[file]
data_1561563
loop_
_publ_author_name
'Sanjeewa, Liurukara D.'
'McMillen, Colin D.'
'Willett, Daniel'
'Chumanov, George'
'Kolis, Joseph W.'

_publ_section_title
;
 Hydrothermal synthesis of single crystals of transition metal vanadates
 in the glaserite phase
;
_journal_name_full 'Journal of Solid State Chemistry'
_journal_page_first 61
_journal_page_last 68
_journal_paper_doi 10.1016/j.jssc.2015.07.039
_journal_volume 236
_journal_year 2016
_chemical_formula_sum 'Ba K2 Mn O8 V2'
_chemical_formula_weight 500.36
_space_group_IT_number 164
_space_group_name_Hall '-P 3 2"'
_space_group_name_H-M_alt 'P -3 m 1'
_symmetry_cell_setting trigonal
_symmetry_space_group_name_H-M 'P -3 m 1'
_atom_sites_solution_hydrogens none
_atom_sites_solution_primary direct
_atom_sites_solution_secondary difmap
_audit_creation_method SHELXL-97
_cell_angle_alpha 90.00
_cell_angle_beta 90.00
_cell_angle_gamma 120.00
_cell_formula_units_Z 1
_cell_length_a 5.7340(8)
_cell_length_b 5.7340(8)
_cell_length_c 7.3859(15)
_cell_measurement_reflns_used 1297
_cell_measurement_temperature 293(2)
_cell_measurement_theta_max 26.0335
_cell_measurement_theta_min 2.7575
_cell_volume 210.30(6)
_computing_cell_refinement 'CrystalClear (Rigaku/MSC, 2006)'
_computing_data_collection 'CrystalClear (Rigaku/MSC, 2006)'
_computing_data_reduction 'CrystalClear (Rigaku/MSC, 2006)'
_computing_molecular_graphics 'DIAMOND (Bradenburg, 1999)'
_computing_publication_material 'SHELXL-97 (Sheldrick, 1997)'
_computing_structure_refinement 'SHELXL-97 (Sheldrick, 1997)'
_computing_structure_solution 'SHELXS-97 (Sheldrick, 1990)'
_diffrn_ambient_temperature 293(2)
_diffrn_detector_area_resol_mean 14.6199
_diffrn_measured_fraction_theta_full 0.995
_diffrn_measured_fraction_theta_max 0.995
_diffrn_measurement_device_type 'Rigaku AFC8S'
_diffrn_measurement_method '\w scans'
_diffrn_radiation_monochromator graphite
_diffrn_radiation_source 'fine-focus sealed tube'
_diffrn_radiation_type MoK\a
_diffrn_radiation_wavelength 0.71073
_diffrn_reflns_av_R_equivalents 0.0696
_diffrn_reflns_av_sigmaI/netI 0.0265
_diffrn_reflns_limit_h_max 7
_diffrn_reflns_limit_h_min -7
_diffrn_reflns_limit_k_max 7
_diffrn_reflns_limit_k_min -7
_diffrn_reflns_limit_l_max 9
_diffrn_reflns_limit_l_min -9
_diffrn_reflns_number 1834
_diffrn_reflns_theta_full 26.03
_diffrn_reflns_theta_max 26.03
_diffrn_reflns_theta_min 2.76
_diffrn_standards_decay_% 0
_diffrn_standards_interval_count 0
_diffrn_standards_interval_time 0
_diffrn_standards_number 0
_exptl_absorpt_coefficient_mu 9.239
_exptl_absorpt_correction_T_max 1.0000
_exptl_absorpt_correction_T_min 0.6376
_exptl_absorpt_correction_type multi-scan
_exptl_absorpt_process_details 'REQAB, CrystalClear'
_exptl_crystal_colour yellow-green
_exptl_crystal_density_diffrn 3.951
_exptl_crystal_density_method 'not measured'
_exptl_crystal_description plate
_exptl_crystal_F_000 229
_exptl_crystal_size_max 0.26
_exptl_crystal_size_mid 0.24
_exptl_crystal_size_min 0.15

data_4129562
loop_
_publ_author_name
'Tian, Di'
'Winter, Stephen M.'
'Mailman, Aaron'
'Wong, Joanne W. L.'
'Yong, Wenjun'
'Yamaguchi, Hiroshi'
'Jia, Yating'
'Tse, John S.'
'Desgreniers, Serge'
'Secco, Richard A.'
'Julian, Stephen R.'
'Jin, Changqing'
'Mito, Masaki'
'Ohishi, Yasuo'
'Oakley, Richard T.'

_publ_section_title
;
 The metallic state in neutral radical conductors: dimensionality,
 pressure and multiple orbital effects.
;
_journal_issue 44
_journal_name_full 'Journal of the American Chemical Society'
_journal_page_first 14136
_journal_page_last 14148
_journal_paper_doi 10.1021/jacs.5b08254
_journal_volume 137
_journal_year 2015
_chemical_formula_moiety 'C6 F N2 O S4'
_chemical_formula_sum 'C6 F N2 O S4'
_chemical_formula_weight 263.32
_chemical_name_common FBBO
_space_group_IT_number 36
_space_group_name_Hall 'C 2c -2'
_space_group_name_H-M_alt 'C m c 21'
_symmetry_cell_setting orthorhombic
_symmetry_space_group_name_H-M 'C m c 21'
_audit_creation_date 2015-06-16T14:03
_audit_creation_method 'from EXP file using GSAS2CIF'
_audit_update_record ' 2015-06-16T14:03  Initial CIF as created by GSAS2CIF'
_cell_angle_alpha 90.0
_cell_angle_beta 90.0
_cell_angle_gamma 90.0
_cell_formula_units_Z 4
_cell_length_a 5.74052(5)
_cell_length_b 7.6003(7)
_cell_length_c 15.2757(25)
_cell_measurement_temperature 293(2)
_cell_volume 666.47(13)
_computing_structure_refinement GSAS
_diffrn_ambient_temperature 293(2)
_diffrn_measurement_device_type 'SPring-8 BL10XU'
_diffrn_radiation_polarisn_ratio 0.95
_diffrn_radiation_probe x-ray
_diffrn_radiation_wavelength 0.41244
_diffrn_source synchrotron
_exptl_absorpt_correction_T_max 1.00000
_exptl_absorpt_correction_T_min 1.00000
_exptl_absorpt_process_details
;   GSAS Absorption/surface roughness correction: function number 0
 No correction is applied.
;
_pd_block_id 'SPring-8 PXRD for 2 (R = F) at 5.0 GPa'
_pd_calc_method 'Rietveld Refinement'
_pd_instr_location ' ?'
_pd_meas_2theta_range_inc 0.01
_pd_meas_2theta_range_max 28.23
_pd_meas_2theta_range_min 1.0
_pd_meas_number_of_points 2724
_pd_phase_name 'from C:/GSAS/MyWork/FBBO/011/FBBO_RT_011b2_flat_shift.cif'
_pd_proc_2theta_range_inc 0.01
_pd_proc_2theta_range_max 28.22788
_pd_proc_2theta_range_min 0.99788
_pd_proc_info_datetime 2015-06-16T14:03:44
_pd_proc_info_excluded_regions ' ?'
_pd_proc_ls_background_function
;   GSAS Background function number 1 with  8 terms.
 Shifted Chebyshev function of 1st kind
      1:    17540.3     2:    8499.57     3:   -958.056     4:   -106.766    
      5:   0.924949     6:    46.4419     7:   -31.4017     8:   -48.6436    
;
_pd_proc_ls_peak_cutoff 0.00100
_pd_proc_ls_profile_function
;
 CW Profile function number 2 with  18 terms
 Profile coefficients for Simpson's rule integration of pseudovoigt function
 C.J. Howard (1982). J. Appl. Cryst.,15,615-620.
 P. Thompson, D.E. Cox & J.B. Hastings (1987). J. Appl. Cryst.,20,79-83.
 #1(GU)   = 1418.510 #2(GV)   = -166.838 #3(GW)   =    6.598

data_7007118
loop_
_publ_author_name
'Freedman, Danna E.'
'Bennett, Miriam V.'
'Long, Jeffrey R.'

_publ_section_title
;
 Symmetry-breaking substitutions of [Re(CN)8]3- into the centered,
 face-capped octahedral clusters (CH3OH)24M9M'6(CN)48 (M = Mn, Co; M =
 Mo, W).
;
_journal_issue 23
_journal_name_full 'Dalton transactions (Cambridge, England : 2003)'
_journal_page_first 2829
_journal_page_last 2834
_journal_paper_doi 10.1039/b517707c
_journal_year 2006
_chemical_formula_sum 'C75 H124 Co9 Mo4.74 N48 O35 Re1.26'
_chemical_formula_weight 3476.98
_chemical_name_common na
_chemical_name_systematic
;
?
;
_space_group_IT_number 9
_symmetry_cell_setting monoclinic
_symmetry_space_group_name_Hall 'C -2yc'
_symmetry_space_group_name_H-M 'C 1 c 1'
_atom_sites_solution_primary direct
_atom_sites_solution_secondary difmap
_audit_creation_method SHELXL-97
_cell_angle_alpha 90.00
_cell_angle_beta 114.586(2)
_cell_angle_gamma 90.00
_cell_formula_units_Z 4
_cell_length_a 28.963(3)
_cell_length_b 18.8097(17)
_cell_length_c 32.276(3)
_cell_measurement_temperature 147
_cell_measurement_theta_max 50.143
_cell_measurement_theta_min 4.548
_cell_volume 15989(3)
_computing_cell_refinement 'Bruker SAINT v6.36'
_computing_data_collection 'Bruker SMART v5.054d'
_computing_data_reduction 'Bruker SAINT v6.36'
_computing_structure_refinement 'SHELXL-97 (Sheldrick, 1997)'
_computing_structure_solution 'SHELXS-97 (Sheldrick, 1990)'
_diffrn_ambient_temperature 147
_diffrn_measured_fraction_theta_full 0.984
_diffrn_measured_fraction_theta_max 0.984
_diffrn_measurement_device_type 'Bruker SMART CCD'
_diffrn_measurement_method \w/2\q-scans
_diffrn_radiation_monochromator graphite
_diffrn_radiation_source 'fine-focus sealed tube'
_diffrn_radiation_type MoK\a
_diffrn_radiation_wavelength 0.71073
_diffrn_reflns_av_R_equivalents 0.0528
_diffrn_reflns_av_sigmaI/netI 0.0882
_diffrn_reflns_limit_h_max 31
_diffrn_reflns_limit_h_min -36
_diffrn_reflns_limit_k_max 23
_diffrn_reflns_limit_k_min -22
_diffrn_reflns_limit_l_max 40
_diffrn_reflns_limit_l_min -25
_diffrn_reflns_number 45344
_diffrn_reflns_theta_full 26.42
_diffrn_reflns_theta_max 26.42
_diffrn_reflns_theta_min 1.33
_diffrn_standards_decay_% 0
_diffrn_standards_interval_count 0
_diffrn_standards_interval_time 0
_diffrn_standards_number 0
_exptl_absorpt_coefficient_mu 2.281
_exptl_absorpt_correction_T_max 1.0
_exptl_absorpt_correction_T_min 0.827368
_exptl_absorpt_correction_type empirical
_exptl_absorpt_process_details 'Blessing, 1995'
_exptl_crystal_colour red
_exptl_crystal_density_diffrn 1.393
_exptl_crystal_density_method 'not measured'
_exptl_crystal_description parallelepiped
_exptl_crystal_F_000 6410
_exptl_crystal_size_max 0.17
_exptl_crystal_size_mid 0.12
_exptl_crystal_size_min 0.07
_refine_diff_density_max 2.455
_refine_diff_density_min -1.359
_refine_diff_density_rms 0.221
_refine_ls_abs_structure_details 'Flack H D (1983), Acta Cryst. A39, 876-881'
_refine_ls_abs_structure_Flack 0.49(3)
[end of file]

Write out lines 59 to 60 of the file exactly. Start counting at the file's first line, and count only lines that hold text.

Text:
_diffrn_radiation_wavelength 0.71073
_diffrn_reflns_av_R_equivalents 0.0696